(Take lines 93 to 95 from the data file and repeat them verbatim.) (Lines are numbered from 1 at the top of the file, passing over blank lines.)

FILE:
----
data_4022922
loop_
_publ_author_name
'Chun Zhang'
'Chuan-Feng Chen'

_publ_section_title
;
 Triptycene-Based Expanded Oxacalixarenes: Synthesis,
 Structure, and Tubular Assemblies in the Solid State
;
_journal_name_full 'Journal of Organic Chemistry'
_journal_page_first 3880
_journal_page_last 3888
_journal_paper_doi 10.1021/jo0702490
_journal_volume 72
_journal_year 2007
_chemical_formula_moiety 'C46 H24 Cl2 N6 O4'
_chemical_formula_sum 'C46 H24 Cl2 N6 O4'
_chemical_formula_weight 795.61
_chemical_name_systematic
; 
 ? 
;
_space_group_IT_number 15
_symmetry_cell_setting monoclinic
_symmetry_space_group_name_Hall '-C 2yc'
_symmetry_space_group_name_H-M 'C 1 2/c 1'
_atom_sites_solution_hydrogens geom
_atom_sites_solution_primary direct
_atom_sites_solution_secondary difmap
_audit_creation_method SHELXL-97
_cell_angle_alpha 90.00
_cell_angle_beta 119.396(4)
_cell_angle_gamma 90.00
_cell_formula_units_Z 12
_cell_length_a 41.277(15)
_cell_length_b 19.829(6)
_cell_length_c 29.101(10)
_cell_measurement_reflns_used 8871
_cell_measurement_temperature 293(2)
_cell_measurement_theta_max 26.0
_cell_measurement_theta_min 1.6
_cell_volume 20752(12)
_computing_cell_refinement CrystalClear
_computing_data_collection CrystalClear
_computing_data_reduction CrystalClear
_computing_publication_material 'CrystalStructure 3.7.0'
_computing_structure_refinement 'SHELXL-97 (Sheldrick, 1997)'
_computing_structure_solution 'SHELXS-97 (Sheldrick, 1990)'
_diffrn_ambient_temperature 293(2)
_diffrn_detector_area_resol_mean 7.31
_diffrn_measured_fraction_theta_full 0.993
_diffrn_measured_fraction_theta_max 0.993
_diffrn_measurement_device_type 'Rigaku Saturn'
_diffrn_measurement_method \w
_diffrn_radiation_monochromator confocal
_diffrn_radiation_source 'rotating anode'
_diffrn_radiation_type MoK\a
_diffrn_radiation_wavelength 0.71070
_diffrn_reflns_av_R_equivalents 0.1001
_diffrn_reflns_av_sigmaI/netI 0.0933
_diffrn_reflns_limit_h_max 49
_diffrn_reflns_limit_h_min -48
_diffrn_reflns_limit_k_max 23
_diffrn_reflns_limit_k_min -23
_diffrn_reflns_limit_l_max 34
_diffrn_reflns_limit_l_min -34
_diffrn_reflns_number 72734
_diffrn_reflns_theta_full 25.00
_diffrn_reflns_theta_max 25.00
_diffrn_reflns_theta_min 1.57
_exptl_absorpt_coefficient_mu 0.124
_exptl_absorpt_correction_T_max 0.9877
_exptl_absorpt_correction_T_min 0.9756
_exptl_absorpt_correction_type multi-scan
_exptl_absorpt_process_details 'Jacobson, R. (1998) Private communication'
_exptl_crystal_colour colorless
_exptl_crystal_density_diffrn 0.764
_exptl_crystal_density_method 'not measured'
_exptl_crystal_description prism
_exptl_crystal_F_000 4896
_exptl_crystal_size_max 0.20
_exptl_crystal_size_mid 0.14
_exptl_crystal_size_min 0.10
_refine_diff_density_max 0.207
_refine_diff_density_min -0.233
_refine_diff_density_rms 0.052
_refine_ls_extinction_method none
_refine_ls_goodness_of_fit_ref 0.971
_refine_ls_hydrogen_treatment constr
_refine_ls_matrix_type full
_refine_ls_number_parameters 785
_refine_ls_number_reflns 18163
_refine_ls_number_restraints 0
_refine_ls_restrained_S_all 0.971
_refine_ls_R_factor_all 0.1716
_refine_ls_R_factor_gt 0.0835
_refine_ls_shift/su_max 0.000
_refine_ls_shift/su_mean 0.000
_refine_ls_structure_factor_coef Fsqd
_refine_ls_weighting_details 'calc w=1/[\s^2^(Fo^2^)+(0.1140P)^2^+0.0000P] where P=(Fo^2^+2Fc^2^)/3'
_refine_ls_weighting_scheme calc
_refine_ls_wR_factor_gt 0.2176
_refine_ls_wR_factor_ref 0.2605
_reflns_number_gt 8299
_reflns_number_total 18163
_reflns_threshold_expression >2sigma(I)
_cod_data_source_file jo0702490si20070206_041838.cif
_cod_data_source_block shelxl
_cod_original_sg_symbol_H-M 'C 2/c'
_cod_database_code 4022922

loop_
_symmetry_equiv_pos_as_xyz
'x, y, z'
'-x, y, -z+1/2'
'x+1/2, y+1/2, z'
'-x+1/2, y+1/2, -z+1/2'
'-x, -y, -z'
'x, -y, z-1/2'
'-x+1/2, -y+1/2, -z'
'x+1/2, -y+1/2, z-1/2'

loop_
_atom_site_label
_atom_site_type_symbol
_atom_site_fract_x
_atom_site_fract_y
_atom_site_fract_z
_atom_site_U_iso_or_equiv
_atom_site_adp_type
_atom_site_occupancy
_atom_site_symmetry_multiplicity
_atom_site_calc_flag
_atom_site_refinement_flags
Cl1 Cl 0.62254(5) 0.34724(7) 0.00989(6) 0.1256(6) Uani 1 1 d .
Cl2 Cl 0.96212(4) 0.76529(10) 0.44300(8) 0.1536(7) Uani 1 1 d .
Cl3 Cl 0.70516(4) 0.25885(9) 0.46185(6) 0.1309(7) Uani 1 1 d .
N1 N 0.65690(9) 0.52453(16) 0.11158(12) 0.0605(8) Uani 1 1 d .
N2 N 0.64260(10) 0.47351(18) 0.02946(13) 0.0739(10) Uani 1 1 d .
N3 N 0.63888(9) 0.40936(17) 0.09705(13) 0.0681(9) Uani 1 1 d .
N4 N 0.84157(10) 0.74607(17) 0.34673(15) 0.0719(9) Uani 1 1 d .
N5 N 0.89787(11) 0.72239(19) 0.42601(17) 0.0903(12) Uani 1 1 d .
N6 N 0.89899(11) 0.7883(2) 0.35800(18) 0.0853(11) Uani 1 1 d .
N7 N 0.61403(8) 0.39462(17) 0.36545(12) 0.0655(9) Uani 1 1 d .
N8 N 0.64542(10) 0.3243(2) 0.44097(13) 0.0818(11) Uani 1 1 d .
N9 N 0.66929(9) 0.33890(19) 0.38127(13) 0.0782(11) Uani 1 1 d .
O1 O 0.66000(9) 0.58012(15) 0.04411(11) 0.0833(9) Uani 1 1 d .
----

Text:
_refine_ls_number_reflns 18163
_refine_ls_number_restraints 0
_refine_ls_restrained_S_all 0.971